“Add it all up, and it’s likely that at least 10% and perhaps as many as 15% of the 200,000 B.C. businesses with paid employees could be gone by late 2021.”

That’s 30,000 businesses snuffed out. Thirty thousand business owners left high and dry – again, through no, or very little, fault of their own. Restaurants, cafes, arts and culture businesses, tourism operations, resource companies and their supporting businesses, gone.

The supports from the federal and provincial governments have been spotty at best; huge funds remain unallocated as the bureaucracy involved in getting them is insurmountable. Some cities went above and beyond, such as Quesnel:

But even those successful communities are all about holding on to what they used to have – not about growth.

And now we are at the tax deferral cliff, the bad weather, and likely a second wave of COVID-19. The situation is grim.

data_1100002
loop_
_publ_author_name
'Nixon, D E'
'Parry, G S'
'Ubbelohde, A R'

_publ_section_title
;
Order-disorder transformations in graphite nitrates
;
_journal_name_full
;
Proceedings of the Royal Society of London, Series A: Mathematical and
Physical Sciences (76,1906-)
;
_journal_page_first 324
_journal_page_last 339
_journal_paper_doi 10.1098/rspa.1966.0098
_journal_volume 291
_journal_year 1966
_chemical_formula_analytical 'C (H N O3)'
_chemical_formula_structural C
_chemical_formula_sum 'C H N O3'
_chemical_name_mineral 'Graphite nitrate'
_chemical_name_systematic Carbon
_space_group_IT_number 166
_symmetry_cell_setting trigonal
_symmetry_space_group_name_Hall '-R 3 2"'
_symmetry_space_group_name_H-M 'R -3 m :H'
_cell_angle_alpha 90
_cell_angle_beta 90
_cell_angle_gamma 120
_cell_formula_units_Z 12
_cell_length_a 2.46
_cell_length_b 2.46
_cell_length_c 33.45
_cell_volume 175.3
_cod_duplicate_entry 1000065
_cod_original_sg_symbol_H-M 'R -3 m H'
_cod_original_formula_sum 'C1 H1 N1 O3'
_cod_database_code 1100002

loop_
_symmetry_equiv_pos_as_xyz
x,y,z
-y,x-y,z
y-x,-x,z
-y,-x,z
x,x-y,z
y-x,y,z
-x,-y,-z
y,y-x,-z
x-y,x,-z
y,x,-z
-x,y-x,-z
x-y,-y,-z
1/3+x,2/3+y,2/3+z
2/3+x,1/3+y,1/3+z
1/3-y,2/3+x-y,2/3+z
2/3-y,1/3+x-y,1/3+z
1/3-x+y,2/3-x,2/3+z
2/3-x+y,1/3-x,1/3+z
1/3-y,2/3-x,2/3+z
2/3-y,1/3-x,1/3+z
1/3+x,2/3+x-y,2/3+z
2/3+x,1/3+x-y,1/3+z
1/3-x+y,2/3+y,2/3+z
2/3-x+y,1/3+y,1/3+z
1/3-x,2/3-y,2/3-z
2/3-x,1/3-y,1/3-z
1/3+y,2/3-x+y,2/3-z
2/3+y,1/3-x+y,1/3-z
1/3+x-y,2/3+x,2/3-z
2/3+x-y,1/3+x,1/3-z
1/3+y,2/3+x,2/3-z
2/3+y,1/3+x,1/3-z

Instead of focusing on this challenge, John Horgan rolled out a bland, scattered $1.5 billion aid plan and called an election. For small business owners, it should be a clarion call: he’s not up to the task of rebuilding an economy.

What about the BC Liberals and the Greens? We’ll see when they release their platforms in the coming days. But right now, Horgan has left them an incredibly low bar to get over.

OP/ED: Why Now?

This op/ed by ICBA President Chris Gardner first appeared on The Orca on September 26, 2020.

It wasn’t supposed to be like this.